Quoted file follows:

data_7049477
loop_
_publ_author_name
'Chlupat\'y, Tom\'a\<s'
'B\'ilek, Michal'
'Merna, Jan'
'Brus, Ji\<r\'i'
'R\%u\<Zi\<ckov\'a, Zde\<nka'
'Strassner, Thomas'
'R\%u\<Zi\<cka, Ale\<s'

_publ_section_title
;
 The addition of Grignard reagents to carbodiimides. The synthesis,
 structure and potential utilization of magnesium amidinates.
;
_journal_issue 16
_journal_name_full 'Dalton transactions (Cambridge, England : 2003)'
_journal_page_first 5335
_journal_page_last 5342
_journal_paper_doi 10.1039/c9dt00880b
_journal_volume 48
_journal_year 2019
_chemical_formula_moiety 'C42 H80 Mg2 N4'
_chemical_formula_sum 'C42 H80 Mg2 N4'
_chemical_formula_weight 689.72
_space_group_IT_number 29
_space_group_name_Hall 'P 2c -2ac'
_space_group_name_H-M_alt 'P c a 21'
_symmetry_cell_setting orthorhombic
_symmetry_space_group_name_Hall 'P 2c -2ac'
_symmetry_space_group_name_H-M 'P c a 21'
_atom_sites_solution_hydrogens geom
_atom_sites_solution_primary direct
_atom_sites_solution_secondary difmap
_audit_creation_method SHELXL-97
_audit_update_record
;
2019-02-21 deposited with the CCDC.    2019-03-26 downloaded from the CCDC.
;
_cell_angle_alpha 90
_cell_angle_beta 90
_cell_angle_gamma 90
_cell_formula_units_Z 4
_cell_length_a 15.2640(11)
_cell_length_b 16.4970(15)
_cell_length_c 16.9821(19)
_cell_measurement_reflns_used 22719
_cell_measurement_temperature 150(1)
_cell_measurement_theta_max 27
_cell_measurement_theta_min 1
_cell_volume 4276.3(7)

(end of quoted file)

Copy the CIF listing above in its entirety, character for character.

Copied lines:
data_7049477
loop_
_publ_author_name
'Chlupat\'y, Tom\'a\<s'
'B\'ilek, Michal'
'Merna, Jan'
'Brus, Ji\<r\'i'
'R\%u\<Zi\<ckov\'a, Zde\<nka'
'Strassner, Thomas'
'R\%u\<Zi\<cka, Ale\<s'

_publ_section_title
;
 The addition of Grignard reagents to carbodiimides. The synthesis,
 structure and potential utilization of magnesium amidinates.
;
_journal_issue 16
_journal_name_full 'Dalton transactions (Cambridge, England : 2003)'
_journal_page_first 5335
_journal_page_last 5342
_journal_paper_doi 10.1039/c9dt00880b
_journal_volume 48
_journal_year 2019
_chemical_formula_moiety 'C42 H80 Mg2 N4'
_chemical_formula_sum 'C42 H80 Mg2 N4'
_chemical_formula_weight 689.72
_space_group_IT_number 29
_space_group_name_Hall 'P 2c -2ac'
_space_group_name_H-M_alt 'P c a 21'
_symmetry_cell_setting orthorhombic
_symmetry_space_group_name_Hall 'P 2c -2ac'
_symmetry_space_group_name_H-M 'P c a 21'
_atom_sites_solution_hydrogens geom
_atom_sites_solution_primary direct
_atom_sites_solution_secondary difmap
_audit_creation_method SHELXL-97
_audit_update_record
;
2019-02-21 deposited with the CCDC.    2019-03-26 downloaded from the CCDC.
;
_cell_angle_alpha 90
_cell_angle_beta 90
_cell_angle_gamma 90
_cell_formula_units_Z 4
_cell_length_a 15.2640(11)
_cell_length_b 16.4970(15)
_cell_length_c 16.9821(19)
_cell_measurement_reflns_used 22719
_cell_measurement_temperature 150(1)
_cell_measurement_theta_max 27
_cell_measurement_theta_min 1
_cell_volume 4276.3(7)